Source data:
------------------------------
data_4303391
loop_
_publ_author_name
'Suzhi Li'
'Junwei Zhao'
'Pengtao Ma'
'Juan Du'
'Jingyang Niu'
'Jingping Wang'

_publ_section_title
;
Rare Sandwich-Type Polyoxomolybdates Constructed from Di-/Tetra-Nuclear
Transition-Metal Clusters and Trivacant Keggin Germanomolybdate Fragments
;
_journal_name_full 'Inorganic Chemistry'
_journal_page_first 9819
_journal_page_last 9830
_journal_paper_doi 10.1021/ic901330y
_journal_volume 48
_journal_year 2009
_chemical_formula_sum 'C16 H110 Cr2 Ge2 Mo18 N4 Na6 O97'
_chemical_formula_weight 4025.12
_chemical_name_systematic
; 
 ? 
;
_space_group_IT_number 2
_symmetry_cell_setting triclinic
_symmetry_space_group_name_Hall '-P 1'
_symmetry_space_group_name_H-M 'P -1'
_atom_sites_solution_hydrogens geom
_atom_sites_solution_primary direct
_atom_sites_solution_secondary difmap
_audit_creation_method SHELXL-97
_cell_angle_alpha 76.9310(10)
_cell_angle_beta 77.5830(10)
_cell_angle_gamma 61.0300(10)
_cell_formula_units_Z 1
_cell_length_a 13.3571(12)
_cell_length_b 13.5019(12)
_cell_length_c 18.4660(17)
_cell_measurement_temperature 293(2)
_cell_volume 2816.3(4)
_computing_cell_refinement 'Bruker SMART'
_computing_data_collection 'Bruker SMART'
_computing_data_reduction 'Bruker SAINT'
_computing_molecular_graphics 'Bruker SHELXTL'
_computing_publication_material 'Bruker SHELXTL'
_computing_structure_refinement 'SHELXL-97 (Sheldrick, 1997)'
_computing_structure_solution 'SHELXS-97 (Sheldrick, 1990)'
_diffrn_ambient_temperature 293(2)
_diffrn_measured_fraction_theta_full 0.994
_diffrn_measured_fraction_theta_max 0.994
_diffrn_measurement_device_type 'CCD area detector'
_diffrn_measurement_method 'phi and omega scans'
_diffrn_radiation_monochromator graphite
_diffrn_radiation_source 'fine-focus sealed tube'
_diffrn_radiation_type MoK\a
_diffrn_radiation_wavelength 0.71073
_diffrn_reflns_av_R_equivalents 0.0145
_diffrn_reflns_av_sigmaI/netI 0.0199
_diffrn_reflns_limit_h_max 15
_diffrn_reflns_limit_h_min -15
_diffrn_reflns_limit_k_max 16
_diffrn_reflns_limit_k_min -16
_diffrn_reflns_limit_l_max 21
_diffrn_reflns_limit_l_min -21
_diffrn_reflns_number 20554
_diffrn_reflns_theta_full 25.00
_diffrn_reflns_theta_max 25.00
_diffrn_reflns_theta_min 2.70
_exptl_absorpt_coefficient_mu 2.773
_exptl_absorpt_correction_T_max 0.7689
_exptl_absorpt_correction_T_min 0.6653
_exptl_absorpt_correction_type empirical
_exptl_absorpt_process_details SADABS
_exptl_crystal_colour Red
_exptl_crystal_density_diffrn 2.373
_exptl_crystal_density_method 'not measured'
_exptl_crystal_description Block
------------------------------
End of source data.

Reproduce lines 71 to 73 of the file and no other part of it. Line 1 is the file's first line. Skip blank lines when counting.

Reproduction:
_diffrn_reflns_theta_min 2.70
_exptl_absorpt_coefficient_mu 2.773
_exptl_absorpt_correction_T_max 0.7689